Rather than being alphabetical order like a traditional encyclopedia, this one is divided by class and family with each section clarifying the distinguishing traits of the animals, so to find a particular species the young reader has to use the contents and the index pages and each section has a coloured tab for easy reference, all  contributing to their understanding about how non fiction texts are arranged and navigated easily.  

This is more than a beginner’s guide to the animal kingdom but the layout and language make it very accessible to young readers who are discovering the importance and permanence of print resources.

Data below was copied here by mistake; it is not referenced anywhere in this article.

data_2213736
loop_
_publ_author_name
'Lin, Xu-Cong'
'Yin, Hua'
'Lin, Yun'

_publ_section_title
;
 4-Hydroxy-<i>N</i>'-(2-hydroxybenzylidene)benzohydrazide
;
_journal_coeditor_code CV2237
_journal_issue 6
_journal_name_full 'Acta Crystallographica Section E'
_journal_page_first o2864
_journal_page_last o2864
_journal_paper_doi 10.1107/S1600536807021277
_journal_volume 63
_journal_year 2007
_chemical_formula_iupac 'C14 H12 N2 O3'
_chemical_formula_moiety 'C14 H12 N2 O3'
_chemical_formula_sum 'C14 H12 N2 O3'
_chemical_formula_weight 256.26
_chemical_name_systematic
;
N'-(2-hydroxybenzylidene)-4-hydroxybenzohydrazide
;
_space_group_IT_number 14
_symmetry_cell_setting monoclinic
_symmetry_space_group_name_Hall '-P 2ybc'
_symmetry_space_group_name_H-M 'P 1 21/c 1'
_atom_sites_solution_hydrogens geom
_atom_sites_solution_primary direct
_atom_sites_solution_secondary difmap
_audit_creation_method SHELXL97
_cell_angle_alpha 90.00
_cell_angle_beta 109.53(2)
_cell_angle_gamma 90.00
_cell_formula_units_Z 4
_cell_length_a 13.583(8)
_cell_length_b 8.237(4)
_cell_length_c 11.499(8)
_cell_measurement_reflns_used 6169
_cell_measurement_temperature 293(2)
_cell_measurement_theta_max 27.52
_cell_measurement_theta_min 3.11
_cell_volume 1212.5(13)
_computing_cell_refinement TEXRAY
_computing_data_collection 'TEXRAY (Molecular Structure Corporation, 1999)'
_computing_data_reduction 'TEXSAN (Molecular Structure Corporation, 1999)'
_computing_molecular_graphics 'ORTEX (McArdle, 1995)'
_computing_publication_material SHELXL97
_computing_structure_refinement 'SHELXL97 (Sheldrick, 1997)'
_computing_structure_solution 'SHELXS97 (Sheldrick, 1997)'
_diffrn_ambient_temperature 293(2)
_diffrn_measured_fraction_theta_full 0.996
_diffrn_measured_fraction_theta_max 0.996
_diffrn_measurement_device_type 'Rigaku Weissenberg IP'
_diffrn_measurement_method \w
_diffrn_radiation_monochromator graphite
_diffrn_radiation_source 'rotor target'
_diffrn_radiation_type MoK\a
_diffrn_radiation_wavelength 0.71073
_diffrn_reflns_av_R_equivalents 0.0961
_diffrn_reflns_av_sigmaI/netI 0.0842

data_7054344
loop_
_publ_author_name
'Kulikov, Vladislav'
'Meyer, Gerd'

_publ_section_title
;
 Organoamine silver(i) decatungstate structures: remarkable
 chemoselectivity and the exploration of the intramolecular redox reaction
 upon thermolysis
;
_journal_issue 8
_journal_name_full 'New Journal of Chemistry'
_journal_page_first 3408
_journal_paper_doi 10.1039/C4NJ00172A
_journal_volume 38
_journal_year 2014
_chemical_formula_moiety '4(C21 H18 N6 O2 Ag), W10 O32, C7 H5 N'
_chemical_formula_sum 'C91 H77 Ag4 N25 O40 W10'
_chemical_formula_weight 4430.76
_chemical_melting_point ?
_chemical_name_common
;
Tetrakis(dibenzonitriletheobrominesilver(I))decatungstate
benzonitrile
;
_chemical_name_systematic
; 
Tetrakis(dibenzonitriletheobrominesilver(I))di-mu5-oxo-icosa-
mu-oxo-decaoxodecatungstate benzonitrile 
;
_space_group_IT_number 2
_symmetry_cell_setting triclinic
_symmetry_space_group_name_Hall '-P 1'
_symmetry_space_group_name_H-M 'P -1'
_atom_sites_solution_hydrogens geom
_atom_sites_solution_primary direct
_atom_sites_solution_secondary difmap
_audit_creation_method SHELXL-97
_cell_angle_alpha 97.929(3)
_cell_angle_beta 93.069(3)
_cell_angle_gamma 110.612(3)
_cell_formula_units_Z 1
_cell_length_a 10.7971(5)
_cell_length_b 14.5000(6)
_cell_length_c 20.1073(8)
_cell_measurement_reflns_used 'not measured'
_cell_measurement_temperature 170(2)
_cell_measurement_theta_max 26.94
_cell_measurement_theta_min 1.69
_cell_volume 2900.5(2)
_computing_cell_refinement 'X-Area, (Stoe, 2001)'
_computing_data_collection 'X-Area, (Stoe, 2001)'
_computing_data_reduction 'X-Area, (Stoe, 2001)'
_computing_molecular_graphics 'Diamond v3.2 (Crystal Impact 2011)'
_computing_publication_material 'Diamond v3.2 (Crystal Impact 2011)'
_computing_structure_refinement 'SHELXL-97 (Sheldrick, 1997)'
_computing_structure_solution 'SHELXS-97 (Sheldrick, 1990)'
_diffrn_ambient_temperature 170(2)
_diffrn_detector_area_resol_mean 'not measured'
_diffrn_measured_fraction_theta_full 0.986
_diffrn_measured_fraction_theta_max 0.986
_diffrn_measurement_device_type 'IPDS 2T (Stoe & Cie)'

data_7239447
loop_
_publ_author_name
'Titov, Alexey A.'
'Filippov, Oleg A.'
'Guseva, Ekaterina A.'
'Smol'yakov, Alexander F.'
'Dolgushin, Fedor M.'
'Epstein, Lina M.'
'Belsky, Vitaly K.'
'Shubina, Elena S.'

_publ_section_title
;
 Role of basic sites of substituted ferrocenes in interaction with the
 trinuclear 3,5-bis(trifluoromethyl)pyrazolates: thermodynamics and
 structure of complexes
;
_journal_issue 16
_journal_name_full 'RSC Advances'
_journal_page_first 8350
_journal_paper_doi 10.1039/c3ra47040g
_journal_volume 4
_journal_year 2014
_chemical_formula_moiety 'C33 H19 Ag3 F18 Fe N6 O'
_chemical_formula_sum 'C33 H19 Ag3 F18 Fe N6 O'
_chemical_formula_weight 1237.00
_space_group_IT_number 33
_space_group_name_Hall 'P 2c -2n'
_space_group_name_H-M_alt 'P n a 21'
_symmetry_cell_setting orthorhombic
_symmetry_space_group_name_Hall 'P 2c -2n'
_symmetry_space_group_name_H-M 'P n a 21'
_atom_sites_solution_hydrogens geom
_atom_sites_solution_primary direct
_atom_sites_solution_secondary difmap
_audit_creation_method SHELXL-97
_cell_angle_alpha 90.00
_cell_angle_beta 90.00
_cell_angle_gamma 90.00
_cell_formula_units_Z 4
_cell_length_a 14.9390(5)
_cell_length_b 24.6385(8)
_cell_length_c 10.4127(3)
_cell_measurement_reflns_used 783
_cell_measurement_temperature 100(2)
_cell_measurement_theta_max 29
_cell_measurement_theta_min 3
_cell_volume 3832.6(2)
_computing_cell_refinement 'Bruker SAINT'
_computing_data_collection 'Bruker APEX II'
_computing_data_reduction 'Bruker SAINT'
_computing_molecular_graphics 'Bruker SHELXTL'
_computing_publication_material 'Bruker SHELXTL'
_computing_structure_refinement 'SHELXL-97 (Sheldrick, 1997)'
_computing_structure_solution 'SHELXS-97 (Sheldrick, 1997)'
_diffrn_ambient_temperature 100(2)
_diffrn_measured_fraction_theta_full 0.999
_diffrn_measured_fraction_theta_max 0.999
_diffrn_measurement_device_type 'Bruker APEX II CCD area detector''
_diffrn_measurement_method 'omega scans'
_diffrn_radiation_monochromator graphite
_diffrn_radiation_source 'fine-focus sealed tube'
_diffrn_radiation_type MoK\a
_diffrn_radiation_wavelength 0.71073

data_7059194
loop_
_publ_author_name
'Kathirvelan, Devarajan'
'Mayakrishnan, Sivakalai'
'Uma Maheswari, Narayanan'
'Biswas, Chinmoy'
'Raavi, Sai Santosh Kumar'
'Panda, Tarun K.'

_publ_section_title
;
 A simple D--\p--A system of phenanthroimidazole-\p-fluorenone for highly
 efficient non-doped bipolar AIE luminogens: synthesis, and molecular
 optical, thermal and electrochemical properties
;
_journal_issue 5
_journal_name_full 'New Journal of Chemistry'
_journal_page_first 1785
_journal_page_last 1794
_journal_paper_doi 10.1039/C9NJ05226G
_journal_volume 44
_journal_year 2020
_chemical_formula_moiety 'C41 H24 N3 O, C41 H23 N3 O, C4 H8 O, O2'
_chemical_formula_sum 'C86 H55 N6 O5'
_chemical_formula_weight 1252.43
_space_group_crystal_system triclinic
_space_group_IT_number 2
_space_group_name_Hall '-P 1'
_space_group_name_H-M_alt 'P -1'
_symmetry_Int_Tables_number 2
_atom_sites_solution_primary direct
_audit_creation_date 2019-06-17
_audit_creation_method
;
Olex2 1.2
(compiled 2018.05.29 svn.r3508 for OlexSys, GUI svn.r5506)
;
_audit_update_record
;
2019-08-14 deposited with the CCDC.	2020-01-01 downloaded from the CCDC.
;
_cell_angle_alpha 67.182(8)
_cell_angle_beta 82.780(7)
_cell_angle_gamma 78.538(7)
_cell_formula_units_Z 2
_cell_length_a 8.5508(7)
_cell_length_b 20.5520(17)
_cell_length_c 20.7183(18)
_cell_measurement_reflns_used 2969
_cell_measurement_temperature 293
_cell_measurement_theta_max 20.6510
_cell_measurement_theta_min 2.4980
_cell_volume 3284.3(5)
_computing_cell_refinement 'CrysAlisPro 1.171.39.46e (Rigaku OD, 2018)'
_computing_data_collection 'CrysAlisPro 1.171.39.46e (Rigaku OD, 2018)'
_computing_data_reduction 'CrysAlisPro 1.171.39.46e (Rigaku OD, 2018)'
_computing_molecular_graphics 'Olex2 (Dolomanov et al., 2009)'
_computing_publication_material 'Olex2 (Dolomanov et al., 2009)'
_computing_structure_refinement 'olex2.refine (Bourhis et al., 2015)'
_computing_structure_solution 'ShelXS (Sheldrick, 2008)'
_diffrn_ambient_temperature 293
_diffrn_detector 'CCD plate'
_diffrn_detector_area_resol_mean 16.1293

Raising Readers: How to nurture a child’s love of books

Raising Readers: How to nurture a child’s love of books

Raising Readers: How to nurture a child’s love of books

 

 

 

 

 

 

 

 

 

 

Raising Readers: How to nurture a child’s love of books

Megan Daley

UQP, 2019

244pp., pbk., RRP $A27.95

9780702262579

In the early days of European settlement in this country, establishing schools became a priority particularly for those with a religious bent because they believed it was imperative that the emerging generation of children be able to read and understand The Bible and thus not follow their parents’ errant ways. That was a school’s key purpose. Decades and generations on and while society has changed, and schools themselves are almost unrecognisable from those early institutions, the expectation that a child primarily attends so they can learn to read has not.